# Basic Bit Manipulation
Transacting on Ethereum is extremely expensive, so sometimes, it makes sense to aim for more granular control over your code. One way to achieve this is to utilize bit operations! They can also be quite useful outside of optimization. I’ve posted a few bit twiddling techniques to my Twitter [@fiveoutofnine](https://twitter.com/fiveoutofnine):
* [quick/small mapping](https://twitter.com/fiveoutofnine/status/1489997746526322688)
* [bitpacking consecutive data to reduce storage costs](https://twitter.com/fiveoutofnine/status/1488627467245932545)
* [`if` blocks with 3 bit operations](https://twitter.com/fiveoutofnine/status/1491894008049811458)
* [basic operations](https://twitter.com/fiveoutofnine/status/1488498870153715712)
* [loop through some numbers without an array](https://twitter.com/fiveoutofnine/status/1488374330258034692) +[extra](https://twitter.com/fiveoutofnine/status/1488577514607976449)
These operations/tricks are pretty different from other aspects of coding, so it may be fairly esoteric to those without experience. Although I tried to give an application example with each Tweet, it’s still hard to see where/how to apply them yourself. A good example of a project with more extensive applications/context is my [on-chain chess engine](https://github.com/fiveoutofnine/fiveoutofnine-chess), but the contracts are probably a bit hard to follow for beginners.
In this post, I attempt to explain some of these tricks and explain my thought process when applying them with a much simpler game: tic-tac-toe.
## Basic Bit Operations
First, here are the basic bit operations that are used in this tic-tac-toe example: `>>`, `<<`, `&`, `|`, and `^`. Feel free to skip this section if you are already familiar with them!
### `>>` (SHR)
> Digits are moved, or *shifted*, to the right. [*Source.*](https://en.wikipedia.org/wiki/Bitwise_operation)
Example: `1010 >> 1 = 101` (in decimal: `10 >> 1 = 5`)
Note: shifting an integer $m$ right by $n$ bits results in $\left\lfloor\frac{m}{2^{n}}\right\rfloor$.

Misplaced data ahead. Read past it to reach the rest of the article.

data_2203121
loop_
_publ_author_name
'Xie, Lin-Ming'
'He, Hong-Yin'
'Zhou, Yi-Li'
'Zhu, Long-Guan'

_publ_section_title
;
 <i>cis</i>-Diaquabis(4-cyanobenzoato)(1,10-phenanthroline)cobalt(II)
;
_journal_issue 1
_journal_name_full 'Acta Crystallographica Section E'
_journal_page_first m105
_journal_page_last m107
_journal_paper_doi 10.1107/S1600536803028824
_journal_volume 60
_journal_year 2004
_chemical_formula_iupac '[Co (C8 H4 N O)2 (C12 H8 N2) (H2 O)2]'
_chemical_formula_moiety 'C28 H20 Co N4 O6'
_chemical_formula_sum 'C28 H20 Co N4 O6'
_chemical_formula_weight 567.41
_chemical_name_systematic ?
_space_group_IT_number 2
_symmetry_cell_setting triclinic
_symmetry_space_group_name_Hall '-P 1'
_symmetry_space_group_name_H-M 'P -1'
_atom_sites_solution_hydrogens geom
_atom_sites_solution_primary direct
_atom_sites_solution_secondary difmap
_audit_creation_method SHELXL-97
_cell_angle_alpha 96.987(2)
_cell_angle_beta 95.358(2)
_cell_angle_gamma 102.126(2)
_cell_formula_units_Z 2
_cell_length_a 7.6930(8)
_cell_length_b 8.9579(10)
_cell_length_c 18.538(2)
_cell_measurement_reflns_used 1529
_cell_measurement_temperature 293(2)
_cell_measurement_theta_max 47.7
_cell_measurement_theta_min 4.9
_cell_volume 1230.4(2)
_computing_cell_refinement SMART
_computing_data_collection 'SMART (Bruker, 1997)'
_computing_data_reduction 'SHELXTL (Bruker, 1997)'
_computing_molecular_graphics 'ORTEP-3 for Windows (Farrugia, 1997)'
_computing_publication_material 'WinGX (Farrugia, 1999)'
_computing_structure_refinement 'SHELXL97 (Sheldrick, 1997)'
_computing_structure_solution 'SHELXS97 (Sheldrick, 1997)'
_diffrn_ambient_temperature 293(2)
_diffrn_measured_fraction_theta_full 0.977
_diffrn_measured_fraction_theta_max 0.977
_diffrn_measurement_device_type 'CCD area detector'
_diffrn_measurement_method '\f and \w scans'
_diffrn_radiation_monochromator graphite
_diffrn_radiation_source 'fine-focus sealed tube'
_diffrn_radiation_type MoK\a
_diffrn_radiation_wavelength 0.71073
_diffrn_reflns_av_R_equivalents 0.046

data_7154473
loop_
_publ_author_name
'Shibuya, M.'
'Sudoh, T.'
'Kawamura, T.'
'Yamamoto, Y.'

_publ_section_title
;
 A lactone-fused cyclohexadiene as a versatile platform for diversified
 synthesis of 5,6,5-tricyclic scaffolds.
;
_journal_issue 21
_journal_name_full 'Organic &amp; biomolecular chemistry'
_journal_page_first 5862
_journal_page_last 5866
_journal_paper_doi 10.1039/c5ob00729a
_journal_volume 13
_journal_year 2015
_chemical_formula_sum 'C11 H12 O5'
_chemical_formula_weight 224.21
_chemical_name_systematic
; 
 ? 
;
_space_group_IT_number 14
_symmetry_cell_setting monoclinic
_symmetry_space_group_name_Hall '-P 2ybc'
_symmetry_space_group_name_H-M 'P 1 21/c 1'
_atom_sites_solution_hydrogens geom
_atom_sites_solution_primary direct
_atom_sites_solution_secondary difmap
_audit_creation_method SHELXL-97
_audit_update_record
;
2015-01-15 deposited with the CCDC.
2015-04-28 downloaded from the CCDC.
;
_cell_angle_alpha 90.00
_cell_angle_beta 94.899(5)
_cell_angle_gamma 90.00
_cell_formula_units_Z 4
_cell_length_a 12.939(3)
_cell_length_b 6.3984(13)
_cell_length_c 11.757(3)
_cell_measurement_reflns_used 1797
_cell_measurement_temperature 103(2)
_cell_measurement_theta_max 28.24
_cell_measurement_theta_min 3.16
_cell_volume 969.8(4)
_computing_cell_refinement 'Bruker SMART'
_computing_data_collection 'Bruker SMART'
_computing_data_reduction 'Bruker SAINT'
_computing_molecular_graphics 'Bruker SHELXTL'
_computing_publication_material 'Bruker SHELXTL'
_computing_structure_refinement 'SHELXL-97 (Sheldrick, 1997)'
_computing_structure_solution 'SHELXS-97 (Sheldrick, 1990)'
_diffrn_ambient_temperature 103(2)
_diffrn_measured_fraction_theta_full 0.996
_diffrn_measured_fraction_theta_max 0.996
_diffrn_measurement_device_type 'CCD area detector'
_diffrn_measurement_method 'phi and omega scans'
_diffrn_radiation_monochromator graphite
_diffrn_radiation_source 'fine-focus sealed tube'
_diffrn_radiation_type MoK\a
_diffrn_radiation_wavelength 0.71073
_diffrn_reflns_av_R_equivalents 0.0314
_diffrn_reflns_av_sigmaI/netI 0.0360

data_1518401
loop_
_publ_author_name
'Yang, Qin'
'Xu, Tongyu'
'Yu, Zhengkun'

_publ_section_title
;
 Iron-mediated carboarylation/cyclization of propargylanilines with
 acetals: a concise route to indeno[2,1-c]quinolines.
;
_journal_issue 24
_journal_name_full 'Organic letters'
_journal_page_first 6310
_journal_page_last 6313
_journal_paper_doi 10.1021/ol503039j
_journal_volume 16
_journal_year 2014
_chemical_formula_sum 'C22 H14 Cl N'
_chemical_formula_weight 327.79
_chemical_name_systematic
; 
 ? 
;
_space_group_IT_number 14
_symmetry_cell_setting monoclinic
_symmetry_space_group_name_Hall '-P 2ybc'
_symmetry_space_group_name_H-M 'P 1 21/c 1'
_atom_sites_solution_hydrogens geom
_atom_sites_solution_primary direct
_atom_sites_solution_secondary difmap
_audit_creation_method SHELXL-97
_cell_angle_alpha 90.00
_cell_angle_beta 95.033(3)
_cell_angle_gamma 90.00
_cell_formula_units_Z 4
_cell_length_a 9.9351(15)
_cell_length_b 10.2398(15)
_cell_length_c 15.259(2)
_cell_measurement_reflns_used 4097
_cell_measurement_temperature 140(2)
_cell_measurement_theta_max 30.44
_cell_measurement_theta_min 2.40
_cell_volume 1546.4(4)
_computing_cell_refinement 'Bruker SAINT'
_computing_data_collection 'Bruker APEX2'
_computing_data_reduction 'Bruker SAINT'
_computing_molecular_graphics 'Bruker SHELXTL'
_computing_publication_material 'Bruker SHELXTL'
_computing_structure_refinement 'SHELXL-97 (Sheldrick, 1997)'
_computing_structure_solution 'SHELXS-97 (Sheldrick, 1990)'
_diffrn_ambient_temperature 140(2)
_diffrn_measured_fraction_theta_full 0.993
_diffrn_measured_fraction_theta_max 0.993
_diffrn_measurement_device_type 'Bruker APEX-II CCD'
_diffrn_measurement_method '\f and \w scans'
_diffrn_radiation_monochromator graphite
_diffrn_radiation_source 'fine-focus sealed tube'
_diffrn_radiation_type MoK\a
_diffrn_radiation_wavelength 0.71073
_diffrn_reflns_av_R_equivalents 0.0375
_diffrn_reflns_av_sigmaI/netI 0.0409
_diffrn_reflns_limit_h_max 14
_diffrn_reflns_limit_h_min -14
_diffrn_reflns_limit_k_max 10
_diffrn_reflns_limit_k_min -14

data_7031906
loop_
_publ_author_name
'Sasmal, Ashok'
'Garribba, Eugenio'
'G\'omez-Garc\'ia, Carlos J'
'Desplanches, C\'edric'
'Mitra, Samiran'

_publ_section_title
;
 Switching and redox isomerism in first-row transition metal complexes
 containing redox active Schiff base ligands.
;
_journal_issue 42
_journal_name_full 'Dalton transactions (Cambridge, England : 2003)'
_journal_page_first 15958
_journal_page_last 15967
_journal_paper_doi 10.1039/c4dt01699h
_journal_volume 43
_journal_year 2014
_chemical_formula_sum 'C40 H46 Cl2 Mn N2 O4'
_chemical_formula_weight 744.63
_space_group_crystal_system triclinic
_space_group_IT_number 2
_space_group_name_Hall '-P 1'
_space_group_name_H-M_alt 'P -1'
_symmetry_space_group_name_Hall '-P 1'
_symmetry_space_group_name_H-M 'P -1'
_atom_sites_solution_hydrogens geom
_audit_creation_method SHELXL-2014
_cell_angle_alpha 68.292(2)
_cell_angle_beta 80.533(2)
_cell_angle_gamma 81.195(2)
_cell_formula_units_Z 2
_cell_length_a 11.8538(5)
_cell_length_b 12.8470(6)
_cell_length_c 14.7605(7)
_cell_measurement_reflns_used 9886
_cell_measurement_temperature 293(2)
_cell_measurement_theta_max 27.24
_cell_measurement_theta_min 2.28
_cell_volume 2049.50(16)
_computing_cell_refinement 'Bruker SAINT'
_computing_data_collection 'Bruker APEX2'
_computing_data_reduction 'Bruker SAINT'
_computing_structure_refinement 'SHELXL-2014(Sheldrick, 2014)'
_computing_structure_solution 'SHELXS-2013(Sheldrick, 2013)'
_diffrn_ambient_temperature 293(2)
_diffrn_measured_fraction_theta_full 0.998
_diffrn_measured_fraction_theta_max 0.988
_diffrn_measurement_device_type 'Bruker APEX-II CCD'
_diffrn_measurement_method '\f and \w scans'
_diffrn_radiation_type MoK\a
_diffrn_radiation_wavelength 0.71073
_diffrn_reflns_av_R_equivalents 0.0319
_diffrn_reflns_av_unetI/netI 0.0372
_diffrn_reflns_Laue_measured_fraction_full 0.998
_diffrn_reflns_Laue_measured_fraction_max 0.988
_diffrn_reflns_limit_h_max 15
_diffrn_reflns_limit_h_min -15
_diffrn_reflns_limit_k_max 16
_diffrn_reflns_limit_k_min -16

### `<<` (SHL)
> Digits are moved, or *shifted*, to the left. [*Source.*](https://en.wikipedia.org/wiki/Bitwise_operation)
Example: `1010 << 2 = 101000` (in decimal: `10 << 2 = 40`).
Note: shifting an integer $m$ left by $n$ bits results in $m\cdot 2^{n}$.
### `&` (AND)
> A bitwise AND is a binary operation that takes two equal-length binary representations and performs the logical AND operation on each pair of the corresponding bits. Thus, if both bits in the compared position are 1, the bit in the resulting binary representation is 1 (1 × 1 = 1); otherwise, the result is 0 (1 × 0 = 0 and 0 × 0 = 0). [*Source.*](https://en.wikipedia.org/wiki/Bitwise_operation)
Example:
```
0101 (in decimal: 5)
& 0011 (in decimal: 3)
= 0001 (in decimal: 1).
```
Note: since `&` only “accepts” the bit if both numbers’ bits are `1`, you can construct a bitmask to select which bits of a number you want to read. For example, for some number $m$, if we want to read every other bit, we can compute `m & 1010...1010`.
### `|` (OR)
> A bitwise OR is a binary operation that takes two bit patterns of equal length and performs the logical inclusive OR operation on each pair of corresponding bits. The result in each position is 0 if both bits are 0, while otherwise the result is 1. [*Source.*](https://en.wikipedia.org/wiki/Bitwise_operation)
Example:
```
0101 (in decimal: 5)
| 0011 (in decimal: 3)
= 0111 (in decimal: 7)
```
Note: since `|` “accepts” the bit as long as either numbers’ bits are `1`, you can write a number’s bits into another number, as long as the first number’s bits in the same position are all `0`.
### `^` (XOR)
> A bitwise XOR is a binary operation that takes two bit patterns of equal length and performs the logical exclusive OR operation on each pair of corresponding bits. The result in each position is 1 if only one of the bits is 1, but will be 0 if both are 0 or both are 1. In this we perform the comparison of two bits, being 1 if the two bits are different, and 0 if they are the same. [*Source.*](https://en.wikipedia.org/wiki/Bitwise_operation)
Example:
```
0101 (in decimal: 5)
^ 0011 (in decimal: 3)
= 0110 (in decimal: 6)
```
Note: `^` can be helpful in conjunction with `&` and `|` when overwriting a number’s bits with another set of bits. For example, suppose we want to overwrite `10010`’s last 3 bits (i.e. `010`) with `101`: